Reservoir Dogs. I felt I should have liked this, but I just didn't. It wasn't a bad film by any means, but not one I felt moved in any way by. A robbery goes wrong--and the thieves try to figure out who the rat is. What I did appreciate about this film is that it isn't as stylized as Quentin Tarantino's films have become.  It feels slightly more natural, more real world, not as cartoon-y, as some of his later day films have become. Steve Buscemi is a little scene-stealer though!

Swingers. From descriptions of this, I was expecting a modern day gamour Frat Pack movie. To my surprise, it wasn't. It's like Judd Apatow before Judd Apatow, except I feel this was less pretentious, more realistic. I couldn't completely embrace the movie due its very obvious sexism (the men relish being players), but I did enjoy the friendships and struggles of men trying to make in L.A. Also, I enjoyed seeing a side of Los Angeles that isn't often depicted on film: the average joe, regular hang-outs far from the glitter and glory of Hollywood. I also liked Mikey. Despite his clingy off-puttingness, he was enjoyable because he knew he was the awkward guy among a group of cool kids: and yet, they still loved him.

His Girl Friday. Another rewatch. I haven't seen this film in years though. It isn't as fast-paced as I remembered it as being, and the screwball aspect doesn't feel present until the last 20 minutes. I'm still impressed by Rosalind Russell as the BAMFiest newspaper woman alive: she runs, she reports, she banters, and tweaks all the men around her while wearing high heels and changing clothes. The depiction of the newspaper of being corrupt and concerned with local colour politics felt extremely timely too, given so many paper scandals these past few years. Still a classic, but not as OMFG awesome as I thought it was years ago.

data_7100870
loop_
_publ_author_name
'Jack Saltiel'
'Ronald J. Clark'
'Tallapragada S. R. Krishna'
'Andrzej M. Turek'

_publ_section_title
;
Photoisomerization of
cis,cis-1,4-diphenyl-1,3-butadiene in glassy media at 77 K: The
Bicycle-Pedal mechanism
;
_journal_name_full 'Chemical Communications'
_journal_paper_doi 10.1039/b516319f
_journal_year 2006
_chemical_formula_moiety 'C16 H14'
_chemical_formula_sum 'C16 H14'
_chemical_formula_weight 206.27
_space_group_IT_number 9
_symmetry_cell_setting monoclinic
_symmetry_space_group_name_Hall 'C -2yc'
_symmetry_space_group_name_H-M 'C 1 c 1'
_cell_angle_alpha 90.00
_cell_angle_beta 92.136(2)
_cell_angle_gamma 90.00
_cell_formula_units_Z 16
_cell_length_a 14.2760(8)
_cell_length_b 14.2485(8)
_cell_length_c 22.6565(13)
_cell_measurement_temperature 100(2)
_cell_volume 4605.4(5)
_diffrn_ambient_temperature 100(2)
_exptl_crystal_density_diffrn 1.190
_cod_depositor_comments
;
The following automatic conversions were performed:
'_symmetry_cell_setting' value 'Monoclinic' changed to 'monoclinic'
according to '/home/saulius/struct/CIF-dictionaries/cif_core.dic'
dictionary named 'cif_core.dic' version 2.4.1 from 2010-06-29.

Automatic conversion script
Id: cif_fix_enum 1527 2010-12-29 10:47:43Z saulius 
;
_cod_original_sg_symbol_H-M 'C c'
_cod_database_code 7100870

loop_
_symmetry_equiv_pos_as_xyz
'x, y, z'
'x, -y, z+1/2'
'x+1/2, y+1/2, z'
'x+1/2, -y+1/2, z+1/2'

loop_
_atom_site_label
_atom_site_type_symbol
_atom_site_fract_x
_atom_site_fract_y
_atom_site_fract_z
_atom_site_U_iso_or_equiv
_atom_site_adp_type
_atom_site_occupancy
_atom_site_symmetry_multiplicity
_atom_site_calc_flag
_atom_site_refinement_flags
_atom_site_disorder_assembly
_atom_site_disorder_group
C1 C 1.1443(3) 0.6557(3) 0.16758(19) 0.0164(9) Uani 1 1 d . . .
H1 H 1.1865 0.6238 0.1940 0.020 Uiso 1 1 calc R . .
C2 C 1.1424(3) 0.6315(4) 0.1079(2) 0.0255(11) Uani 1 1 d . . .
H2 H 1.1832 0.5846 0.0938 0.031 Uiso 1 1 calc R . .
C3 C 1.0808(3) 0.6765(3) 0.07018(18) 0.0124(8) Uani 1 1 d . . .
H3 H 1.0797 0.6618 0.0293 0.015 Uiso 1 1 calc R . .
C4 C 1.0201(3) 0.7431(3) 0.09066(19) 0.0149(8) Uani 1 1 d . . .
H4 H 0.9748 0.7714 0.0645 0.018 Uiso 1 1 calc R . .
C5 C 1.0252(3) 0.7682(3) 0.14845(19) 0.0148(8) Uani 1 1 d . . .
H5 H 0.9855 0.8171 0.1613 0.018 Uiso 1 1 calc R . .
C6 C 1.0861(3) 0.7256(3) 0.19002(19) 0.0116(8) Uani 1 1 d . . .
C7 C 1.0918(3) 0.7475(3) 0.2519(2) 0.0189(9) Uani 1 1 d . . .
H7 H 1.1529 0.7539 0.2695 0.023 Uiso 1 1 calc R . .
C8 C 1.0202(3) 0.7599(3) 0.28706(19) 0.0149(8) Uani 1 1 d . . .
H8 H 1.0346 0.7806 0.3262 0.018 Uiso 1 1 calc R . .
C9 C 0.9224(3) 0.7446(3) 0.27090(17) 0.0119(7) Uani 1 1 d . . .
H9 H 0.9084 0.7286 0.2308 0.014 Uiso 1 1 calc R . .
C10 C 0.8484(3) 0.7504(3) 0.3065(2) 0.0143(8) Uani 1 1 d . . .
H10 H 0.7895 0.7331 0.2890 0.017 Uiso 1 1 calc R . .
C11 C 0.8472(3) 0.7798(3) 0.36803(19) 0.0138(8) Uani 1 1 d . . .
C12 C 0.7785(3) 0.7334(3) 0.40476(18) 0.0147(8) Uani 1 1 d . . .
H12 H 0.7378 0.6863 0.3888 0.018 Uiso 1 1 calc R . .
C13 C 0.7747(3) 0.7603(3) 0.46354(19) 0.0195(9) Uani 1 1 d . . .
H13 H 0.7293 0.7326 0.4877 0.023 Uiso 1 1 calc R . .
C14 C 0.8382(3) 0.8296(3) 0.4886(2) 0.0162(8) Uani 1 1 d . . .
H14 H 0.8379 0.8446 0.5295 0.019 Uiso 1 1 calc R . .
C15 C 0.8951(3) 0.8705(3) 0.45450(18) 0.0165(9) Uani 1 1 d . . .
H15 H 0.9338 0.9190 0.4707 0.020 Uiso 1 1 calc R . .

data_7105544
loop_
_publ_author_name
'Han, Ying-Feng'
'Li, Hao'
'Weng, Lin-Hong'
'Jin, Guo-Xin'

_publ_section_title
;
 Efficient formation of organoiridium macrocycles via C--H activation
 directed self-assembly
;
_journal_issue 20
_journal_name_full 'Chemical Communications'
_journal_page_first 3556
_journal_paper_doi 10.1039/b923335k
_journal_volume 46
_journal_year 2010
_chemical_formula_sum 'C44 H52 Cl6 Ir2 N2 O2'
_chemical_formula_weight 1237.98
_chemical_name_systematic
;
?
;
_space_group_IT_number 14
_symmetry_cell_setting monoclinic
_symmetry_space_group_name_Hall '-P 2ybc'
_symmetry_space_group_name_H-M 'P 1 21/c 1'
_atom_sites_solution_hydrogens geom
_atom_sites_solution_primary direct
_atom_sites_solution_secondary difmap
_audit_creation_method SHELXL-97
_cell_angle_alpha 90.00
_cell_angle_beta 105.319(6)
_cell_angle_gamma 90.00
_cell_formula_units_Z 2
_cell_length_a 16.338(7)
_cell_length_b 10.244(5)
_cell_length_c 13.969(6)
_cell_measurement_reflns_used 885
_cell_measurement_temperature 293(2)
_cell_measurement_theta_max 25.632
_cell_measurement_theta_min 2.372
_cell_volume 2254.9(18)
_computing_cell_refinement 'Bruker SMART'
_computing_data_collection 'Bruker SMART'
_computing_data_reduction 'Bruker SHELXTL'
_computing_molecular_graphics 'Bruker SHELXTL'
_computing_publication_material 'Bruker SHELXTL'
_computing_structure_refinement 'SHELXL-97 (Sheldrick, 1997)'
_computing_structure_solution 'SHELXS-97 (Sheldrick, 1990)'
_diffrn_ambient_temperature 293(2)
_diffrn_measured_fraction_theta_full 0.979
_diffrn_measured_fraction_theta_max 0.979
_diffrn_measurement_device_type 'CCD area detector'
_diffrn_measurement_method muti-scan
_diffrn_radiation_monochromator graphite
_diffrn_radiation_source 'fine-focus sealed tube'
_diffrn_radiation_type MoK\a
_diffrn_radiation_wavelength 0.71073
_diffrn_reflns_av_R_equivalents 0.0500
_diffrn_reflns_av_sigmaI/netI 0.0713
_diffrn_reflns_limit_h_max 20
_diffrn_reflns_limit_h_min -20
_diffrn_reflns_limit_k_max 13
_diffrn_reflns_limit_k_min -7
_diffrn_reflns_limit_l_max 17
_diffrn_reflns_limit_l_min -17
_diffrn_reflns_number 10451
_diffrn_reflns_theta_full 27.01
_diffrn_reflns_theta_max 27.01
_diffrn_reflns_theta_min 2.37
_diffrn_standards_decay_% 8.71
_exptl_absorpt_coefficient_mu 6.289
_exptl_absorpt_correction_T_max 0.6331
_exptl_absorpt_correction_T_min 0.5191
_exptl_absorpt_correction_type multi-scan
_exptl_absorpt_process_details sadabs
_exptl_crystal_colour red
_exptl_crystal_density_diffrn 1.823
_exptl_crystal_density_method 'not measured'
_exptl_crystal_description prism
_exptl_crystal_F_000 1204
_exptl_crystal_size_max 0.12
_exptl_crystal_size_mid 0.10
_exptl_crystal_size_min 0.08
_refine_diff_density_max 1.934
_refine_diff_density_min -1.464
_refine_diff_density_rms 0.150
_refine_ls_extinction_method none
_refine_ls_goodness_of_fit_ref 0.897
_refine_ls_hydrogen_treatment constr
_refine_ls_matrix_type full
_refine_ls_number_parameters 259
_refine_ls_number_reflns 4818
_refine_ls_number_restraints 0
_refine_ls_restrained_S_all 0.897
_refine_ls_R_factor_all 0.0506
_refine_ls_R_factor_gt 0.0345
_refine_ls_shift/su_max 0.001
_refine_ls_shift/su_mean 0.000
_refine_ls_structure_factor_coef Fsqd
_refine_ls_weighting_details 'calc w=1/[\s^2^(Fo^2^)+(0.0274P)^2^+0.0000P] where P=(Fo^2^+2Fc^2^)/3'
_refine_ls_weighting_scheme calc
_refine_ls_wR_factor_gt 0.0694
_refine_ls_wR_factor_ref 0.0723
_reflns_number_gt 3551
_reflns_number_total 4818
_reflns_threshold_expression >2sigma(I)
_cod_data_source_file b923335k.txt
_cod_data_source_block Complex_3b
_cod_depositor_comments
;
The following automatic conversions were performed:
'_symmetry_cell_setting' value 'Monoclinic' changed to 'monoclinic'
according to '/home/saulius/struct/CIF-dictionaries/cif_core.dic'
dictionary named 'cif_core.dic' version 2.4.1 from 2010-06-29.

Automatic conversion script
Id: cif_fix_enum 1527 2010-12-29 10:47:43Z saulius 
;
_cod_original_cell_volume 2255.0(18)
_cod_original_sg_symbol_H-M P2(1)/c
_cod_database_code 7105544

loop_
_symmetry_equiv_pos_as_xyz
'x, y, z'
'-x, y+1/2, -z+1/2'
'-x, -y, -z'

Like Crazy. If a French Wave film had been directed by John Cassavetes, this is what it would look like. Strangely, it make an nice compliment and comparison to For Lovers Only, another film about lovers being torn apart by time and circumstance. I feel this film was more honest and unflinching though. It also took me awhile to figure out why I wasn't gaga in love with it: Anna. She's cold, clingy, and her insecurities give the film an uncomfortable rawness. (I loved her emotional awakening at the end though.) She's the counterpart to Jacob--as well as the other characters--who exude warmth and stability, even when it uncertain. As for the controversial ending, I liked it. I don't think a neat, wrapped up ending would have helped this film Given its docu-drama, and painfully real quality, the open-endedness of it made it feel more real. (I personally think they split in future time.)

The Night Watch. A BBC telemovie about sexuality and relationships during World War 2.This was intense! And so sad! At 90 minutes, it felt a bit rushed but it still was good overall. I don't want to go into detail about it for fear of spoilers, but wow! You need to see this. The cast is flawless: JJ Feild, Claire Foy, Anna Maxwell Martin, etc. It's not fluff, but it does reveal the often forgotten history of how the GLBT community was treated and how complicated gender relations were during the 1940s.

Hausu (House). If you like low-budget b-movie horror, you might like this. I didn't. It's like Rocky Horror Picture Show meets Little Shop of Horrors but even more random, odd, and completely bizarre. I'm not against weird movies. Wendy and her Week of Wonders is one of the strangest films I've ever seen, but the ~lack~ of computer effects is what made it work. I was constantly distracted by the editing and obvious computer effects on this one. I have no idea how to even begin to describe the plot. It's so one of a kind. I wouldn't have finished watching it but various reviews claimed the horror scenes were so amazing so I stuck with it until the end. Those scenes were a letdown however: more interesting than scary or even gross.